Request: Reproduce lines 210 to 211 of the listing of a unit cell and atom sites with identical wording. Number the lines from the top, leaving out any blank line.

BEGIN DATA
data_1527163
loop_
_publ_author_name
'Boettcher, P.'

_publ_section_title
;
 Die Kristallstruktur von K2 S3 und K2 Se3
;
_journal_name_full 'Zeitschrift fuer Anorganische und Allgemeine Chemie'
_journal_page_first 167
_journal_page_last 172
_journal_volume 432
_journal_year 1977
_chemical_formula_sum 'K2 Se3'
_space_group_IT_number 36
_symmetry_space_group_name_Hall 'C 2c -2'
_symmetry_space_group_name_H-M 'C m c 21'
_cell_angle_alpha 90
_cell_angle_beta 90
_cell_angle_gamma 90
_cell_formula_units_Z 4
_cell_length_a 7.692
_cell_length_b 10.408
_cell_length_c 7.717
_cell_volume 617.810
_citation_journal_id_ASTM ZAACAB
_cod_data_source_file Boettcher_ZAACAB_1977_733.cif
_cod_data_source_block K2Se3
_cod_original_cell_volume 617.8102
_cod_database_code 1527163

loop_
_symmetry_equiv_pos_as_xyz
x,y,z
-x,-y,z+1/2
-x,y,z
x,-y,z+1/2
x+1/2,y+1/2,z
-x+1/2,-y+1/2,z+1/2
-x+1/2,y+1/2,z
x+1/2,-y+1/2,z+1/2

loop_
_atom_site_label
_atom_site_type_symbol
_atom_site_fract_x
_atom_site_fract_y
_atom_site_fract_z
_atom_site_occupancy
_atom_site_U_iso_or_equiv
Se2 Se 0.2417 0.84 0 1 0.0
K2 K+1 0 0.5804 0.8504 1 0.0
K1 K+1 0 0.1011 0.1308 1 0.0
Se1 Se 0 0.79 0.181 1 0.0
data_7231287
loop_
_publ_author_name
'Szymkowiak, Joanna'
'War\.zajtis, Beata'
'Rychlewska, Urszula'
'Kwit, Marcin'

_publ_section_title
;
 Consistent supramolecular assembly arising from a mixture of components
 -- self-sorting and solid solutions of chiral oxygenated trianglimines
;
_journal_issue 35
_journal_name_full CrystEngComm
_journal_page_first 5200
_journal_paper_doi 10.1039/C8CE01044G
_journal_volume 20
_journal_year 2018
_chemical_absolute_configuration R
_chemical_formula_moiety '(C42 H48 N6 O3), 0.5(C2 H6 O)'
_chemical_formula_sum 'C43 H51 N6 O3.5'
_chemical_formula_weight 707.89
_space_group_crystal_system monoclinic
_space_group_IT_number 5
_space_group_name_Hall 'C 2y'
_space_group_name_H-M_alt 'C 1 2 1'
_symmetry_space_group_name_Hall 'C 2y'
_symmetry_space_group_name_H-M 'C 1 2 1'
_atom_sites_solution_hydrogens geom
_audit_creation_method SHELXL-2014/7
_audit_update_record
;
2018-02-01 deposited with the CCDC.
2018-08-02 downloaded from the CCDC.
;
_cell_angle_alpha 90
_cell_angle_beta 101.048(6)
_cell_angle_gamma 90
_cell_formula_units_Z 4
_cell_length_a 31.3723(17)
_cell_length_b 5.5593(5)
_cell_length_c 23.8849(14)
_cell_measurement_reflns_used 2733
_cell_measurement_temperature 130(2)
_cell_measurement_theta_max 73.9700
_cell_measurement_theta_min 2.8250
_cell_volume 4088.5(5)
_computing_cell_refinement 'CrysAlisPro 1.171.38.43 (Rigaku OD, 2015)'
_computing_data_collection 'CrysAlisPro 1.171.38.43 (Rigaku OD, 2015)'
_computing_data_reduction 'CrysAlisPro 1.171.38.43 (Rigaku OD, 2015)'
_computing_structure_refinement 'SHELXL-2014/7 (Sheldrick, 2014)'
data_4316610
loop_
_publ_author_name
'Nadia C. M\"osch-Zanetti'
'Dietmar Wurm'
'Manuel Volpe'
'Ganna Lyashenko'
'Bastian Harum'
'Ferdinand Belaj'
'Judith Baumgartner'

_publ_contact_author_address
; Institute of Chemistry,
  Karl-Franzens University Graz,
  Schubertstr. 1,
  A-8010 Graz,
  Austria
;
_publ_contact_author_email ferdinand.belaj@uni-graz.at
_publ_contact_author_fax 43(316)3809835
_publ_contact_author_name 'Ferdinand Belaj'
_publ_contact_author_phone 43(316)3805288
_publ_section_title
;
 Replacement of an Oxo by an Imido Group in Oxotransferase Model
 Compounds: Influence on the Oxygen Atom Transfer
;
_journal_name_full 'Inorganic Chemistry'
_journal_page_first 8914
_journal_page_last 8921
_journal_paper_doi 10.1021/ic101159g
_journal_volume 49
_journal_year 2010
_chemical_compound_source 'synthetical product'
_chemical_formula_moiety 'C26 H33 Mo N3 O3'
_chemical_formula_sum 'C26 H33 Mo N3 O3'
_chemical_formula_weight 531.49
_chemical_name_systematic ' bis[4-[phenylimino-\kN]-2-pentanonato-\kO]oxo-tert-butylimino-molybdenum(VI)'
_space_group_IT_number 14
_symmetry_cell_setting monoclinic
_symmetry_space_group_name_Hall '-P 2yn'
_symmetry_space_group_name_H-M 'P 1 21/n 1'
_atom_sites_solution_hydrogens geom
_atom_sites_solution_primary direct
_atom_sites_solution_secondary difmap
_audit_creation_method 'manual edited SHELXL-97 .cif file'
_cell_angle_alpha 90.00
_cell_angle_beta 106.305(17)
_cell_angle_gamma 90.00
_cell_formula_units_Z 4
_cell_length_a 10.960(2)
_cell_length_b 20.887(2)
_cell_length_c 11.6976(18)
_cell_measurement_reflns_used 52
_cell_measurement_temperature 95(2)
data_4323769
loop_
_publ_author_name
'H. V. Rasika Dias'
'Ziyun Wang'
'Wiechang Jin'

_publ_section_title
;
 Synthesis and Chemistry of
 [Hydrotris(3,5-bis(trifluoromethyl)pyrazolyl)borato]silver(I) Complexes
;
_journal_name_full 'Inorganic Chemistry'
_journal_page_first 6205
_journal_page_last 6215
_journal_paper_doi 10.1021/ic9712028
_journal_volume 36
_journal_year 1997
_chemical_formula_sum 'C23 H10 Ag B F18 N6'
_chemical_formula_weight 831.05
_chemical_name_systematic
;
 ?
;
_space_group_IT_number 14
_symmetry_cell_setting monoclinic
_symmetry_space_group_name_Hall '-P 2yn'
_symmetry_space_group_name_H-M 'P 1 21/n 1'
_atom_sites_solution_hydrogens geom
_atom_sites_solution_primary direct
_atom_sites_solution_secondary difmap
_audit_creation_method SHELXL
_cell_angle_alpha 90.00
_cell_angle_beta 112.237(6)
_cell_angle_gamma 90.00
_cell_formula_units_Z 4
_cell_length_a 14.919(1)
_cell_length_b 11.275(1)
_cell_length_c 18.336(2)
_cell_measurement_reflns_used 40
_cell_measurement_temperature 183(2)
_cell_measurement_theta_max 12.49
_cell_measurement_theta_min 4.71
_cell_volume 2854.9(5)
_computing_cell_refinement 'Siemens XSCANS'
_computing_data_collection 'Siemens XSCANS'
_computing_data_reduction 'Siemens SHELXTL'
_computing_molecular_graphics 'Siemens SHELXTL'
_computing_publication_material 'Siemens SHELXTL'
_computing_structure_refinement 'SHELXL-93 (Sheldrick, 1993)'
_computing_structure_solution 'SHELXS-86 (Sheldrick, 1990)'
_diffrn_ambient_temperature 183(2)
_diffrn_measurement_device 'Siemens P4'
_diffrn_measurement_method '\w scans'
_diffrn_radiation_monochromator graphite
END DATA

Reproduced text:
_diffrn_measurement_method '\w scans'
_diffrn_radiation_monochromator graphite